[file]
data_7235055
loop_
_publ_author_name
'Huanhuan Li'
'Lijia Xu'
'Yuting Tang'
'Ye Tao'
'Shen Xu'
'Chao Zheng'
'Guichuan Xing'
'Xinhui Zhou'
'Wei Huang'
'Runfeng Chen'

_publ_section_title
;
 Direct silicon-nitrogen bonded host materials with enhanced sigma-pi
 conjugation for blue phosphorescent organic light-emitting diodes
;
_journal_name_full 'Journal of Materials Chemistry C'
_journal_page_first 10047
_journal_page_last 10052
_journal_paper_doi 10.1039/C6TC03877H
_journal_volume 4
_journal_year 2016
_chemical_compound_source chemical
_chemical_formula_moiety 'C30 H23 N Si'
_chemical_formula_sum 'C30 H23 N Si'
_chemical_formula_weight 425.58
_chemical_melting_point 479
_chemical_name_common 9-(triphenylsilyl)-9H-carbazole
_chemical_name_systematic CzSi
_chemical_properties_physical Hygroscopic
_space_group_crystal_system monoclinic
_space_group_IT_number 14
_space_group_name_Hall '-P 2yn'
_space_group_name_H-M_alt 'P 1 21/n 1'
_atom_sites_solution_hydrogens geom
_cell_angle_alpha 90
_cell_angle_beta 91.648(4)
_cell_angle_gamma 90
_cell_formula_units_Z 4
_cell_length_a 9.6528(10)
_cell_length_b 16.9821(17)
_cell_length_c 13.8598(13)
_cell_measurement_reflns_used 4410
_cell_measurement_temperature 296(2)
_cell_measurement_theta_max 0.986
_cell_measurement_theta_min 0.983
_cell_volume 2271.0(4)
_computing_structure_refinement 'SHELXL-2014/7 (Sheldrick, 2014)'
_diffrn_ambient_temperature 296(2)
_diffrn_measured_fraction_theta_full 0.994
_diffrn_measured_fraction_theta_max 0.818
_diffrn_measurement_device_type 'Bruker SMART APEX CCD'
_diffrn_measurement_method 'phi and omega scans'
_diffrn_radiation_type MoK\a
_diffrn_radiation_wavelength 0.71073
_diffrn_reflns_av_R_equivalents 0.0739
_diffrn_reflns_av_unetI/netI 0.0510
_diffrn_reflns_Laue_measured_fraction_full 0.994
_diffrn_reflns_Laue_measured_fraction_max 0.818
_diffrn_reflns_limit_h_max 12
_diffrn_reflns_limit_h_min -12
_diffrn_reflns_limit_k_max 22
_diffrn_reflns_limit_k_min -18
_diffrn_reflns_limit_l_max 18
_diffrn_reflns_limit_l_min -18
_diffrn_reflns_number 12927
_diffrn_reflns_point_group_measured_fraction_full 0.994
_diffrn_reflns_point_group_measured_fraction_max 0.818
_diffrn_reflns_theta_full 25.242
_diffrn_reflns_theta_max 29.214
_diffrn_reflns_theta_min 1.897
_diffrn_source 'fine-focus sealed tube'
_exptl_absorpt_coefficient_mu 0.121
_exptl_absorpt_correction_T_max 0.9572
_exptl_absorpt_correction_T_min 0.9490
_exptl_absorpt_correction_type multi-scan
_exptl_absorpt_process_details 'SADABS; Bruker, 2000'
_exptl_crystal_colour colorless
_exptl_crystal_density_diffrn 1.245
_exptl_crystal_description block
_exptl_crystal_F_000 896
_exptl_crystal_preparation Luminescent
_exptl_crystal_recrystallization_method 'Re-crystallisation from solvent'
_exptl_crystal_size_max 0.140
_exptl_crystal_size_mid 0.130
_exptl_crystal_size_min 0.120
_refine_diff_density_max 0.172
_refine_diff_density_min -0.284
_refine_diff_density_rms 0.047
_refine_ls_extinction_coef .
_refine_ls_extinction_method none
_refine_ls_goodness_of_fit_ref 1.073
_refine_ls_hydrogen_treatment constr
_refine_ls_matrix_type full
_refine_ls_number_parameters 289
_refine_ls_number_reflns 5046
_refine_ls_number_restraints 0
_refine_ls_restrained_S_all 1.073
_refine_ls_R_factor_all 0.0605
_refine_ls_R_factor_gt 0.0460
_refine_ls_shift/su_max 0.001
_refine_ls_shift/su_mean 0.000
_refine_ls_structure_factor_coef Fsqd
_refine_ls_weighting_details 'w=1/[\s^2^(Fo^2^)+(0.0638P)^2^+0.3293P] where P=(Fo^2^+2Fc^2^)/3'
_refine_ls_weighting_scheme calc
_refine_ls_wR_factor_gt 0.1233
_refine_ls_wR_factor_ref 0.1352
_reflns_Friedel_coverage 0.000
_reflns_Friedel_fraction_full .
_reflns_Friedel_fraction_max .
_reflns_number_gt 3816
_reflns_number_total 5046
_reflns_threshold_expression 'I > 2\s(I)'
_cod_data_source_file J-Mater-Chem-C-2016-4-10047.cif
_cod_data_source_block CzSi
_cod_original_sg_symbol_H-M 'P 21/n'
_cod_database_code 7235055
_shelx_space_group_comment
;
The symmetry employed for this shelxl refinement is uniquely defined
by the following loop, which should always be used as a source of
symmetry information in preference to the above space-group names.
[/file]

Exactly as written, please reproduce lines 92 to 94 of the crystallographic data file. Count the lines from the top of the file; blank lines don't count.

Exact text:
_refine_ls_extinction_coef .
_refine_ls_extinction_method none
_refine_ls_goodness_of_fit_ref 1.073